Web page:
Yesterday was the first Sunday of the season of Lent. Epiphany began with Jesus’ baptism in the Jordan River, Lent begins with Jesus’ baptism in suffering. What kind of solace does the Apostle Peter give to Christians around 64AD who were being persecuted and killed at the hands of the wicked Caesar Nero?

1Peter 3.18-22

For Christ also suffered once for sins, the righteous for the unrighteous, that he might bring us to God, being put to death in the flesh but made alive in the spirit, 19 in which he went and proclaimed to the spirits in prison, 20 because they formerly did not obey, when God’s patience waited in the days of Noah, while the ark was being prepared, in which a few, that is, eight persons, were brought safely through water. 21 Baptism, which corresponds to this, now saves you, not as a removal of dirt from the body but as an appeal to God for a good conscience, through the resurrection of Jesus Christ, 22 who has gone into heaven and is at the right hand of God, with angels, authorities, and powers having been subjected to him.

Wherever there is suffering for the Gospel, the beauty of the Gospel is proclaimed.

The Nature of Suffering

We could deny that it exists, like some Eastern religions do. We could try and reinterpret it, that suffering is actually good, like popular psychology does. The short answer in the Judeo-Christian worldview is that suffering and pain are a result of the Fall in the Garden of Eden. Given the choice to live life under God’s rule or under their own rule, suffering and pain resulted from choosing to throw off God’s rule and opt for our own.

But the suffering we experience isn’t by our decisions all the time, are they? And on a macro-level, the answer is still the same. The suffering we experience is because people choose to live their lives in reference to themselves and their kingdom. But that merely answers the question in the abstract.

I do want to put our suffering in perspective to our brothers and sisters around the globe. And specifically during this first 300 years of the church’s existence.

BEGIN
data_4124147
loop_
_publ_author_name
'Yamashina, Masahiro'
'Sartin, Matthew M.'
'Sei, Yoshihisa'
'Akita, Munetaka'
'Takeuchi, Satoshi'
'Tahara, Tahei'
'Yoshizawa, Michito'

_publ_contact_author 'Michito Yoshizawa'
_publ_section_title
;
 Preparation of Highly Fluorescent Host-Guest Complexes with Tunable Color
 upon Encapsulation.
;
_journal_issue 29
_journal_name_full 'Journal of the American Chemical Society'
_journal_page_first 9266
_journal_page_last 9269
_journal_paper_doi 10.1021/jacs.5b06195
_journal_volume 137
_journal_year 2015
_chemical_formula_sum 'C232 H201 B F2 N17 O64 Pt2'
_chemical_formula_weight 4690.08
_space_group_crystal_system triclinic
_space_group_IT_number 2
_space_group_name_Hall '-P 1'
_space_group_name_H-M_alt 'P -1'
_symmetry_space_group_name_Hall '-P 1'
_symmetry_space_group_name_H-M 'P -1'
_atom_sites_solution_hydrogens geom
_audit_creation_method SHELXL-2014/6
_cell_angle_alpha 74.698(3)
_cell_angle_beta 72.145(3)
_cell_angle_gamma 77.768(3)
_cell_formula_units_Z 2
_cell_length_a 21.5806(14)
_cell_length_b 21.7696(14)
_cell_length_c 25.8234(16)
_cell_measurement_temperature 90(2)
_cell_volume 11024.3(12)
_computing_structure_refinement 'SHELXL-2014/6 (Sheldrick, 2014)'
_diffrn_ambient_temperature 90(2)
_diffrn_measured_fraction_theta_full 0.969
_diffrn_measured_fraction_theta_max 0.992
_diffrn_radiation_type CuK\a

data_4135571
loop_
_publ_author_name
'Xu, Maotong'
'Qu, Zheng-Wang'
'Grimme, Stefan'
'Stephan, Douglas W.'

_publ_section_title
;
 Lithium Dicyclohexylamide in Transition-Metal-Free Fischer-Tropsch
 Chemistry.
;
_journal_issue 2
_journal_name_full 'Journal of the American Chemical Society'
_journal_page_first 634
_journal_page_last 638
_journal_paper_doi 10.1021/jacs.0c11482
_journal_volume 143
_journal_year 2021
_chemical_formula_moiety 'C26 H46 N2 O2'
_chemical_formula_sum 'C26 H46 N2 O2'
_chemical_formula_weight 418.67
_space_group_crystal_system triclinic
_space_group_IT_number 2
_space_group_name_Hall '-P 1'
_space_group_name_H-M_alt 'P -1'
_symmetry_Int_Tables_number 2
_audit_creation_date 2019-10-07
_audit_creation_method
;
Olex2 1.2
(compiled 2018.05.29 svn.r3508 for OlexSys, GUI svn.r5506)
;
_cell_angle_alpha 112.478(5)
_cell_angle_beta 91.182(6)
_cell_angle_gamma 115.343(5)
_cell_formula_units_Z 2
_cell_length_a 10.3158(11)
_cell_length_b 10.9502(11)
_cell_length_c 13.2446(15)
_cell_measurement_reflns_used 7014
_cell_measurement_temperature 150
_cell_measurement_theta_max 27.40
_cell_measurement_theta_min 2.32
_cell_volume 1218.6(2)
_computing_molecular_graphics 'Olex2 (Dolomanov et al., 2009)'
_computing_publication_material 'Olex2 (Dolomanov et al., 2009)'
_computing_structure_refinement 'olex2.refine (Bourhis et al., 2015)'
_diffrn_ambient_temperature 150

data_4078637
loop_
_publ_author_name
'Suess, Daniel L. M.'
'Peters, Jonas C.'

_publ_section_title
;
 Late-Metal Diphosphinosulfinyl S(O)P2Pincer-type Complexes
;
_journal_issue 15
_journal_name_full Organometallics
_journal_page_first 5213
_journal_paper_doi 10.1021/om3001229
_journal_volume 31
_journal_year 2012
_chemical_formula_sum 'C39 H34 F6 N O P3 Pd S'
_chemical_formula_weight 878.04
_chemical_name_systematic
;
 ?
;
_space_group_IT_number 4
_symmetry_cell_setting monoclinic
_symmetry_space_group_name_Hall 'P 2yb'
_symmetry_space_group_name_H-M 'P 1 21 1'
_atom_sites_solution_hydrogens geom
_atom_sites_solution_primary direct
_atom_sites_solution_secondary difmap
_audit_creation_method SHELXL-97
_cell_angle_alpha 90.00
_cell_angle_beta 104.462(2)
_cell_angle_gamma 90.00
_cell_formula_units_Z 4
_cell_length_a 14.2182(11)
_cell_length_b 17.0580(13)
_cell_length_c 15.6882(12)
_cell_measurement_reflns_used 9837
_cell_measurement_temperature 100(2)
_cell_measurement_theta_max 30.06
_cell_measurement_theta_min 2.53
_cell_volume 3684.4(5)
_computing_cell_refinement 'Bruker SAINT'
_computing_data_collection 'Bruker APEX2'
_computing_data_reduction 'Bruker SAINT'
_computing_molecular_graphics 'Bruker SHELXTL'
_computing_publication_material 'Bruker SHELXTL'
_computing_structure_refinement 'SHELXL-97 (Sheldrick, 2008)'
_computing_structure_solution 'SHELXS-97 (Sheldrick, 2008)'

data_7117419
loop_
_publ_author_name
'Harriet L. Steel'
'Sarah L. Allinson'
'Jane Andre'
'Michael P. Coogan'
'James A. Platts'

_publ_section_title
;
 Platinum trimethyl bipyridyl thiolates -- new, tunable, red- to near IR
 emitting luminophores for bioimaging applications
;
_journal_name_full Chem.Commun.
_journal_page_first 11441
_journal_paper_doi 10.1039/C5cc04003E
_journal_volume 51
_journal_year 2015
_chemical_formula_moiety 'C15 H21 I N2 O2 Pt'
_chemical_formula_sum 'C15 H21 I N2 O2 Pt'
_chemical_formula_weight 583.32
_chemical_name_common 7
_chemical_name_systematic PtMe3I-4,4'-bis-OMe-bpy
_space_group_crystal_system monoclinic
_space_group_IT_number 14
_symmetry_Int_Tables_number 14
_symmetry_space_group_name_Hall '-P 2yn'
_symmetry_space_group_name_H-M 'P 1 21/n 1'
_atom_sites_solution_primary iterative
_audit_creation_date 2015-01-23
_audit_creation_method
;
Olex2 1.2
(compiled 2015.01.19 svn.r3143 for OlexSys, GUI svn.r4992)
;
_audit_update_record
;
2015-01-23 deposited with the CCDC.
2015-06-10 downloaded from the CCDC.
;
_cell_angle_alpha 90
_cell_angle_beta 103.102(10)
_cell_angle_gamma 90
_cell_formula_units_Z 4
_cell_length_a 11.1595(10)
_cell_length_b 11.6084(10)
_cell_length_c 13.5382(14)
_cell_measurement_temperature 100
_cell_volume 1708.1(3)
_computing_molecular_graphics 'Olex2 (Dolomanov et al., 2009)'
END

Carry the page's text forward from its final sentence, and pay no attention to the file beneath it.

If you haven’t heard of it, there is a ministry called Voice of the Martyrs. It is a ministry that intercedes and seeks to relieve the suffering of our brothers and sisters all over the world. I went on the webpage on Friday to see about any news. These three stories were just posted on Friday:

Five Khmu believers in Laos were arrested and fined for holding a Christmas celebration on Dec. 15. The Christians had received permission from village authorities, but district officials arrested them after learning they had invited a pastor from a neighboring village. The five believers were held in prison for a few nights and fined about $600 before being released.

Christian widows whose husbands were killed in Islamist attacks are gradually returning to their coastal Kenyan homes. After an attack in June 2014 in which Islamists went door to door killing Christians, Naomi and her four children fled to her parents’ home in another village.

After focusing on an unreached area for the past 11 months, an evangelist has seen hundreds of Muslims come to faith in Christ. As a result, some have experienced persecution. A young married couple took shelter in a VOM-supported safe house for several months when they were kicked out of their family because of their Christian faith.

 

This is not about guilt, friends, this is about putting our lives in perspective. Putting our coconut milk latte with extra foam on notice.

Not only now, but the situation into which Peter was writing was even more tenuous. This epistle was written during the time of Nero’s reign (54-68). He was notorious for his extravagance and evil. He killed his own mother. And he accused the Christians for a fire that decimated Rome in 64. So Peter is writing to a group of believers wrongly accused of arson and being killed to rescue the skin of a wicked emperor. What comfort does he afford them?

The verses right before our passage tell us…and they really put into perspective how we ought to view suffering and pain.

“Now who is there to harm you if you are zealous for what is good? But even if you should suffer for righteousness’ sake, you will be blessed. Have no fear of them, nor be troubled, but in your hearts honor Christ the Lord as holy, always being prepared to make a defense to anyone who asks you for a reason for the hope that is in you; yet do it with gentleness and respect, having a good conscience, so that, when you are slandered, those who revile your good behavior in Christ may be put to shame. For it is better to suffer for doing good, if that should be God’s will, than for doing evil.”